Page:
Article13 December 2018Reading time 5 minutes

The Swiss National Bank goes Japanese

Switzerland's National Bank kept its monetary policy unchanged at its December meeting. Its inflation forecasts show the central bank is even more dovish than before and that they'll probably not hike until March 2020, with the risk that it will be postponed even longer

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Unchanged policy

As expected, the Swiss National Bank maintained its ultra-accommodative monetary policy unchanged. 

The interest rate on sight deposits remains fixed at -0.75%, and the three-month Libor target range at -1.25% to -0.25%, as is the case since January 2015. It also indicates that it will continue to intervene as needed in the foreign exchange market. It still considers that the Swiss franc is "highly valued" even though the currency has depreciated slightly in value weighted by foreign trade. This is due to the strengthening of the dollar, while the franc hasn't changed much, remaining at a high level against the euro.

The SNB also presented its new growth forecasts and its assessment of the economic situation. Although it now expects GDP growth to be slightly lower than before, it remains relatively optimistic about growth prospects. 

The Swiss national bank forecasts growth of 2.5% in 2018 and 1.5% in 2019 and also explained the risks are tilted downwards

The central bank believes that the decline in GDP in Q3 is mainly due to temporary factors such as the interruption of the production of power plants due to climatic conditions, no sporting event etc. and that the momentum has certainly slightly eased but remains favourable, especially thanks to the job market which is doing very well. It forecasts growth of 2.5% in 2018 and 1.5% in 2019 and also explained the risks are tilted downwards. 

Among the risks that could impact Switzerland, it cites a slowdown in global growth, but also the economic and political uncertainties that expose exchange rates to "risks of strong and abrupt fluctuations". This type of fluctuation would strongly change monetary conditions and directly impact the Swiss economy. The SNB, therefore, remains extremely cautious in its monetary policy.

Lower inflation forecast

The mandate of the central bank is to ensure price stability. Unlike other large central banks, the SNB doesn't want price growth to be close to 2% but seeks to achieve inflation below 2% (albeit positive). 

Given Switzerland's deflationary history (inflation was negative between 2012 and 2016 for example), inflation expectations are heavily monitored. According to surveys of economic actors, long-term inflation expectations are currently just above 1%. But any change in monetary policy can drive inflation and therefore make inflation expectations to fall. Inflation is still low for the moment (0.9% YoY, with underlying inflation at 0.2%).

With the revision of inflation forecasts, the central bank seems even more dovish than before. The normalisation of monetary policy may not happen for a few years and looks ever more likely that it is going Japanese and it won't hike rates for a while. We don't expect any rate hike before March 2020 and it could be postponed even further

The SNB has lowered its forecast of conditional inflation (i.e. without any change in monetary policy) for 2019 and 2020. While it still estimates that inflation would be 0.9% in 2019, it believes that inflation would now be 0.5% in 2019. This is much lower than its previous estimate of September (0.8%). At its December 2017 meeting, the SNB was still forecasting inflation of 1.1% in 2019. For 2020, it now forecasts inflation at 1%.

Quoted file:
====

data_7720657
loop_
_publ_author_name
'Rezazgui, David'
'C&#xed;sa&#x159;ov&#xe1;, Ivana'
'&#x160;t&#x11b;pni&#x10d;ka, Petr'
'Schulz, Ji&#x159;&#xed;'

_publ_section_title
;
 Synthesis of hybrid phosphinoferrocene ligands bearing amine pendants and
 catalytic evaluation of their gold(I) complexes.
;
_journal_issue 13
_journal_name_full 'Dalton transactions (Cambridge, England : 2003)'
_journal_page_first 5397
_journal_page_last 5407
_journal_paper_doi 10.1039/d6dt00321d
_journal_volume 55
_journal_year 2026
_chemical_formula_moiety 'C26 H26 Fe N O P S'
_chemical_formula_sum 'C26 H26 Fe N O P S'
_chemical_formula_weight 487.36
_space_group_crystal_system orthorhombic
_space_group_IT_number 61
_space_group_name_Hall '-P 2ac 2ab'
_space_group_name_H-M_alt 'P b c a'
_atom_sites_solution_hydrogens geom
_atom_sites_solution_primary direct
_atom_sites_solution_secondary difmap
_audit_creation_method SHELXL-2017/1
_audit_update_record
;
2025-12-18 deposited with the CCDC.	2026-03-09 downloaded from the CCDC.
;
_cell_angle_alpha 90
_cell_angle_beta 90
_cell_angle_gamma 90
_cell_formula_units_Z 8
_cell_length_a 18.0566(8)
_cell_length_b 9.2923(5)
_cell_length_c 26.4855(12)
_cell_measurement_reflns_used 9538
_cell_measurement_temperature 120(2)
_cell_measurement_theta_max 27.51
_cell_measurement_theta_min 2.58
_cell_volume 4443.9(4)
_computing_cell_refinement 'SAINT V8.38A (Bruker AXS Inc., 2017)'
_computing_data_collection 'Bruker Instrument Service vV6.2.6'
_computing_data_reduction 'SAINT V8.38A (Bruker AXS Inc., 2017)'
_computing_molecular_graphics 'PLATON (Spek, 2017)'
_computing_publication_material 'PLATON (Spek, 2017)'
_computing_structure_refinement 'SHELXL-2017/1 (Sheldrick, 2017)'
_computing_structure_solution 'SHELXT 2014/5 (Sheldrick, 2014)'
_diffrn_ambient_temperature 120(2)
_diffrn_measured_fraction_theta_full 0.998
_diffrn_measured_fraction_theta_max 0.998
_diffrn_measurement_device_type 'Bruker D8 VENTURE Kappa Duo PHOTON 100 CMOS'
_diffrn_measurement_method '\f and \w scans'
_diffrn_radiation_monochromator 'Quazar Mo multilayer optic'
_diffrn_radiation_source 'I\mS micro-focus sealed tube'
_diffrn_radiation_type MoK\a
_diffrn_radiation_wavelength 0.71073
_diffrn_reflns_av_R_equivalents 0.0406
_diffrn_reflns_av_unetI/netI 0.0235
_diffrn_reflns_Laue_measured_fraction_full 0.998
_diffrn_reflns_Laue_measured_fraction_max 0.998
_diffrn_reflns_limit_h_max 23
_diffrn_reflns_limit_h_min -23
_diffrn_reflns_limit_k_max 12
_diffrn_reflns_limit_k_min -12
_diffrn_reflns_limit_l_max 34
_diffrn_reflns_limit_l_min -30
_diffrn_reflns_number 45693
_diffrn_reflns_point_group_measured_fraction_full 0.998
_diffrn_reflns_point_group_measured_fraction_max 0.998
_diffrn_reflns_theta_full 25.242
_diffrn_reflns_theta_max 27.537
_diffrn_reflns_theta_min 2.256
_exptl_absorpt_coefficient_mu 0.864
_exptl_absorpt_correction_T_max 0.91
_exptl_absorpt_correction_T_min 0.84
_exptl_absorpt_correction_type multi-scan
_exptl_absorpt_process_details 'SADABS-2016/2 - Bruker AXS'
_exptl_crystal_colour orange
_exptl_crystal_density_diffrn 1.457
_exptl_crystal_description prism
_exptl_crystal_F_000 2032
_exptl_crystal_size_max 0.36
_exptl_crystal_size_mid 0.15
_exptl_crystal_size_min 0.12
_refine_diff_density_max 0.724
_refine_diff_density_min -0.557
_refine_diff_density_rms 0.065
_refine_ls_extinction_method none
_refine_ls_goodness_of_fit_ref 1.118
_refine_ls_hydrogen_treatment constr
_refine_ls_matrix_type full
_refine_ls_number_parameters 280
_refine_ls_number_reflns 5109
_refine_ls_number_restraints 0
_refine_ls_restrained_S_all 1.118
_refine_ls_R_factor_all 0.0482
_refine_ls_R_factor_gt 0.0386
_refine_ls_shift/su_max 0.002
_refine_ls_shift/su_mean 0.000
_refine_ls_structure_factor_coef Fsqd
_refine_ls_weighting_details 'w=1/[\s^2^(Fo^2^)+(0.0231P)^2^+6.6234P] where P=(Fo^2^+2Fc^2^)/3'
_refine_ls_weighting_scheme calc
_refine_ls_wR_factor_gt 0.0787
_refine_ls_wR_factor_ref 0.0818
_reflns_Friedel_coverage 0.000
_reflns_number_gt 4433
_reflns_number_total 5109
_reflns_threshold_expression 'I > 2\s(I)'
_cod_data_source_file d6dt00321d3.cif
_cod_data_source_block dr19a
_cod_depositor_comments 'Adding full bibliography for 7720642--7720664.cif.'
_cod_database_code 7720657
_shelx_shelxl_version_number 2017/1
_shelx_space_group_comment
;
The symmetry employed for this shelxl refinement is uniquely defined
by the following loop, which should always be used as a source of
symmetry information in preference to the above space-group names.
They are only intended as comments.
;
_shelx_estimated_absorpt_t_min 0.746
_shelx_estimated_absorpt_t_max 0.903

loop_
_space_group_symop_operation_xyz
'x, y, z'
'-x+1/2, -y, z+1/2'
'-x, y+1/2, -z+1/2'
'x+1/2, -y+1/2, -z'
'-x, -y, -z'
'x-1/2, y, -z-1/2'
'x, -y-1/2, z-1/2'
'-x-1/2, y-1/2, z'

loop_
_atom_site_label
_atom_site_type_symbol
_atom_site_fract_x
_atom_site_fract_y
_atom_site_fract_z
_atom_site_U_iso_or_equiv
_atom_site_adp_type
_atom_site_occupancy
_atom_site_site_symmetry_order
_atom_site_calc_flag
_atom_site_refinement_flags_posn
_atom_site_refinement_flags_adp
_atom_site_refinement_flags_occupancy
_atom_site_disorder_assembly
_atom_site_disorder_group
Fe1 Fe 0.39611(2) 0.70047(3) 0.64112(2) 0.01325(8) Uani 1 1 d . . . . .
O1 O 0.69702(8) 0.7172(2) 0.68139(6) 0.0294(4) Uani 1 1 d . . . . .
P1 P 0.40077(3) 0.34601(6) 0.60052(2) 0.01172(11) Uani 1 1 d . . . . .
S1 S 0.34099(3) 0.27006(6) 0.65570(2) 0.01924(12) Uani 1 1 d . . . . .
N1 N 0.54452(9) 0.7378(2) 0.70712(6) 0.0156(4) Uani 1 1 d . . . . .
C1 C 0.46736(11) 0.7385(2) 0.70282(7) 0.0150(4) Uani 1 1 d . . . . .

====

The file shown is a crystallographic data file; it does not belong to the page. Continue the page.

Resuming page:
With the revision of the inflation forecasts, the SNB seems even more dovish than before. The normalisation of monetary policy isn't happening just yet and may not happen for a few more years. It looks increasingly likely that the central bank is going Japanese and will take a very long time before its first rate hike. We don't expect any rate hike before March 2020 and it could be postponed further. To be sure, we believe the SNB will wait for the ECB to start hiking interest rate before doing so. 

A temporary stock exchange equivalence

Among the risks weighing on the Swiss outlook, the stock exchange equivalence was a major concern, but it seems the problem has been settled for now. 

The European Commission has discussed the possibility of extending the equivalence by six months, until the end of June 2019. It is being announced this week as 'under discussion' but media reports indicate the political decision has already been taken and that it could be formalised this week. However, the decision still needs to be validated by the EU Member states. 

If granted, this temporary equivalence would, at least for the time being prevent big problems on the Swiss stock exchange because equivalence is necessary for European traders to be authorised to exchange securities directly. Without equivalence, a sharp decline in trading volume on the Swiss stock market would be expected. 

This decision to temporarily extend follows the decision of the Swiss Federal Council not to ratify the framework agreement that would shape the future relationship between Switzerland and the EU, but to launch a large consultation with the unions, the cantons and the political parties on the subject. This consultation is expected to last until spring. After this consultation and at the end of the six months, the question of equivalency will probably come back.